With approximately 44 million Americans having reported daily feelings of loneliness, U.S. Surgeon General Dr. Vivek Murthy earlier this year declared that we are facing a “loneliness epidemic.”
Juliana Schroeder, the Harold Furst Chair in Management Philosophy and Values Professor and Barbara and Gerson Bakar Faculty Fellow at Berkeley Haas, explored this crisis in a recent TEDxMarin talk, sharing strategies to fight loneliness and live a more connected life. Schroeder is a behavioral scientist who researches the psychological processes behind how people interact and make social inferences about others.
In fact, Schroeder herself once felt plagued by loneliness. She shared that while riding public transit early in her career, she used to feel particularly disconnected from those around her. Technology is only exacerbating our loneliness, she added.
“Avoidance is easier for us than ever,” she said in her talk. “Online avoidance feels convenient, but it carries an inconvenient consequence.”
“Avoidance is easier for us than ever.”
This “inconvenient consequence” extends beyond the emotional impacts of loneliness. In fact, Schroeder noted a meta-analytic review in the journal PLOS Medicine that found sustained loneliness is potentially as harmful to human health as smoking 15 cigarettes a day.
When people refuse to interact with others and instead retreat into their tech devices, Schroeder explained, the cycle is only perpetuated.
“The paradox of loneliness is that people who are lonely don’t want others to think there is something wrong with them,” she explained. “So they further isolate themselves, creating a cycle of loneliness.”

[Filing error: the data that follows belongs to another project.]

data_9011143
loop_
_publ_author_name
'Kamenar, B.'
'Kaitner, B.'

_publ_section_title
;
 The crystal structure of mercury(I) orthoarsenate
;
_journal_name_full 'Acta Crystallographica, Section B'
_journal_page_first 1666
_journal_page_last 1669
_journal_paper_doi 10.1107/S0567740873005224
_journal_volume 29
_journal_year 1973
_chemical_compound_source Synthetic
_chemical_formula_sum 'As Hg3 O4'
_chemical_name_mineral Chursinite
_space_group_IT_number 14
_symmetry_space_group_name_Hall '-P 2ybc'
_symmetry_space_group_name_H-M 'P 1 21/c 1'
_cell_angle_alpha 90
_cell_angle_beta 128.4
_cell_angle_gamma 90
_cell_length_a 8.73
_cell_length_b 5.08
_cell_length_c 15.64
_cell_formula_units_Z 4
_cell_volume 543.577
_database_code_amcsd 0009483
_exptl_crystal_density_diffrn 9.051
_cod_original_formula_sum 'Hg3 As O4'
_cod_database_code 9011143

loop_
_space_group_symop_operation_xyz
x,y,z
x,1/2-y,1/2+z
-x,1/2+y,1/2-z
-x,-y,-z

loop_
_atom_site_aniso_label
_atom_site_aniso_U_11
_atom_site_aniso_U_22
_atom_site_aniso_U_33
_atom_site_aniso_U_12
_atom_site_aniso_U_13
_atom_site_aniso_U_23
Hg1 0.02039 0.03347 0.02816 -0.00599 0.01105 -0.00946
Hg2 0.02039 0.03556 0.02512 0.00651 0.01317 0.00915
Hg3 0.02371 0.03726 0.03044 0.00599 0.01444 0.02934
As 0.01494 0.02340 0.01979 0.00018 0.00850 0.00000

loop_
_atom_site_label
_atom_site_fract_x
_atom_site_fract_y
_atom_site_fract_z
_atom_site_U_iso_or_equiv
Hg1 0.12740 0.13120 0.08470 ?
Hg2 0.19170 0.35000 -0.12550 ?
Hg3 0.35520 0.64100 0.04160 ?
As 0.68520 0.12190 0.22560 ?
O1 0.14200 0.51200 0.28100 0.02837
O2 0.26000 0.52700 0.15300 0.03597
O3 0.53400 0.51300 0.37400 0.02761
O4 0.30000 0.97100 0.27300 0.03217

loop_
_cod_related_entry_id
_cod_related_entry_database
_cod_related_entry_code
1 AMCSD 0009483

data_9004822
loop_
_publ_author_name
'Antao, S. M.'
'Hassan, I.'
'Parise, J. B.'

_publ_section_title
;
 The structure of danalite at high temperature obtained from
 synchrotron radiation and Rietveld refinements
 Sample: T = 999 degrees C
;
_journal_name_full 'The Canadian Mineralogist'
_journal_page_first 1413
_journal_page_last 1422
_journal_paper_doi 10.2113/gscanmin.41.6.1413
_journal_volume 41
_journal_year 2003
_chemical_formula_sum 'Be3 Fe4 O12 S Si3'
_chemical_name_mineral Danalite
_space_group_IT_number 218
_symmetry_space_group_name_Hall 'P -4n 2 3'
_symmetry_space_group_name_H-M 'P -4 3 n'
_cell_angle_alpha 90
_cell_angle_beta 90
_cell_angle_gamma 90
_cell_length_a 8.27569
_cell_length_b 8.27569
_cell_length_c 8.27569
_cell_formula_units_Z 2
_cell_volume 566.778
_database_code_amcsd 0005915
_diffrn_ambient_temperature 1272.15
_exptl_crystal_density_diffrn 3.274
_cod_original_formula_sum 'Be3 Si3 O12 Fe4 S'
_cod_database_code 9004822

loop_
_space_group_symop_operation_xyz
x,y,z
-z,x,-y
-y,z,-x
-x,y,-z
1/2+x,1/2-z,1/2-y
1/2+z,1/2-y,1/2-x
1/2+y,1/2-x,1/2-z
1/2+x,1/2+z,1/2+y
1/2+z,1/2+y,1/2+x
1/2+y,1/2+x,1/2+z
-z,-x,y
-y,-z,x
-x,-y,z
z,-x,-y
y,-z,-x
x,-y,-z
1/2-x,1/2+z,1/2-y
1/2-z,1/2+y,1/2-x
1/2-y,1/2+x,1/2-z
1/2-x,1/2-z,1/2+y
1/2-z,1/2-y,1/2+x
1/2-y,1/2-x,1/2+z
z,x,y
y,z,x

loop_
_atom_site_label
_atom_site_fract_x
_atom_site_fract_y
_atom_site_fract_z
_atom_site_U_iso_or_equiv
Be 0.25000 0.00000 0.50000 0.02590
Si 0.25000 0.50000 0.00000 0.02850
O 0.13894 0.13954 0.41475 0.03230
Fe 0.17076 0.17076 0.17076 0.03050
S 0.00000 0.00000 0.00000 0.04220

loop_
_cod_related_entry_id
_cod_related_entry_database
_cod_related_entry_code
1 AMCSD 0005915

“The paradox of loneliness is that people who are lonely don’t want others to think there is something wrong with them. So they further isolate themselves, creating a cycle of loneliness.”
Strangers on a train
Schroeder, who also holds affiliations with the Social Psychology Department, Cognition Department, and Center for Human-Compatible AI at UC Berkeley, has explored this paradox in her own research, looking at not only the causes behind the loneliness epidemic but also at potential solutions. When completing her doctorate in social psychology at the University of Chicago, for instance, she ran an experiment inspired by her own experiences on the train.
She found that people expected that talking with a stranger on the train would result in the least positive commute experience—but, in reality, it did the exact opposite. Those who engaged with others on the train reported having the most positive commute experience, leading her to beg the question: Why do people choose to avoid each other if they’d be happier connecting?
One of the main reasons, she finds, is that people tend to overestimate the social risk that comes with connecting with others. Citing the rule of social reciprocity, however, Schroeder noted that nearly all participants received a response when engaging with another person on their commute.
Fostering deeper connections
Curing loneliness is about more than just making small talk—it also requires establishing deeper connections with colleagues, friends, and more. In another study published in the journal Psychological Science, Schroeder found that the medium through which communication occurs is crucial to its quality. That is, voice-based communication like in-person and phone conversations—as opposed to text-based communication like texting, emailing, or DMing on social media—changes how words are received and understood, influences word choice, and affects the synchronicity of exchanges.
In fact, research suggests voice conversations enhance brain wave and heart rate synchrony—the neurological and cardiovascular evidence of psychological alignment.
“Combating loneliness means making the deliberate choice to connect when all you want to do is avoid,” Schroeder concluded. “These choices might feel small, but in aggregate, they have the power to change us from feeling lonely to feeling connected.”